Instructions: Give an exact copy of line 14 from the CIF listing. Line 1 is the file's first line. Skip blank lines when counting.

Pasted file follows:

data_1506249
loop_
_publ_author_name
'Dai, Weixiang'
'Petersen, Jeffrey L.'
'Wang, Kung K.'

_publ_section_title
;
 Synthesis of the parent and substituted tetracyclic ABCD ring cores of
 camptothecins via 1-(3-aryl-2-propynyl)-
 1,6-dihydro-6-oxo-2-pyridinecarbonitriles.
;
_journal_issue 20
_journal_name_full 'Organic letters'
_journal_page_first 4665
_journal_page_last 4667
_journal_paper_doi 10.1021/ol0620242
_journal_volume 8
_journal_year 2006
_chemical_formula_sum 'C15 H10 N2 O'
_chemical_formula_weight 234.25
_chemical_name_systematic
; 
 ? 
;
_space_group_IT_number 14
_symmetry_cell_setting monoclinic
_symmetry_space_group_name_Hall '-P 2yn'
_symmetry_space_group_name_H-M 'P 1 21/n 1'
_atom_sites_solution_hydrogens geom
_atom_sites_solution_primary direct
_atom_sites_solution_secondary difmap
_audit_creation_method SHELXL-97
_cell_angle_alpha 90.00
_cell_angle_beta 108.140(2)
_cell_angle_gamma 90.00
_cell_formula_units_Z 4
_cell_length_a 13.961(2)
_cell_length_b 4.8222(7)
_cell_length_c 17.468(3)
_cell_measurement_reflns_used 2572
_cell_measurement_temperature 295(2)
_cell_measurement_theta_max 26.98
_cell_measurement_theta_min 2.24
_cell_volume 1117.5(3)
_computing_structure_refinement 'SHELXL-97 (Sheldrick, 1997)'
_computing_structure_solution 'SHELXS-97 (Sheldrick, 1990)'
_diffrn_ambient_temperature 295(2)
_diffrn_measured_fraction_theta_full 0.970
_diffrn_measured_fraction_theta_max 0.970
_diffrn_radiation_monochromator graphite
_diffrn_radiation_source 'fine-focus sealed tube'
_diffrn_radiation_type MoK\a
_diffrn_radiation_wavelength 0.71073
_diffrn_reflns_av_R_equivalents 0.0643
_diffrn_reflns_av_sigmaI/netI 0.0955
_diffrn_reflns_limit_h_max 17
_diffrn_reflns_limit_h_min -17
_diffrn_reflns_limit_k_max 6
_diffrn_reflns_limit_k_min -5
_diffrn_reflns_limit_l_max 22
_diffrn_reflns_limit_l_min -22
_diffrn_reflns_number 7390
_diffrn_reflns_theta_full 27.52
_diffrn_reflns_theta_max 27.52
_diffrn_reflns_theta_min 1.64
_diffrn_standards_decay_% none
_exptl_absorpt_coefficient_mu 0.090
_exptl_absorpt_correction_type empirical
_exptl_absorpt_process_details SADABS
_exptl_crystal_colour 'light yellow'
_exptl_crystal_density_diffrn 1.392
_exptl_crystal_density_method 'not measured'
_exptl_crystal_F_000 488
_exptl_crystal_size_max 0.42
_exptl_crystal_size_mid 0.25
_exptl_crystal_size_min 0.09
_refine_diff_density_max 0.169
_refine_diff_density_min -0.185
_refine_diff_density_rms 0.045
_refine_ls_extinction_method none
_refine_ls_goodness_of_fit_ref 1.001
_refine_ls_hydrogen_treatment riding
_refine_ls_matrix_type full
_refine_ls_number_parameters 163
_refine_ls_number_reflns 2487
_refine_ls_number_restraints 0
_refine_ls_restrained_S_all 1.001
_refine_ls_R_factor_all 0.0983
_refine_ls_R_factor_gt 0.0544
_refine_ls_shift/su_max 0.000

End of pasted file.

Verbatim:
_journal_name_full 'Organic letters'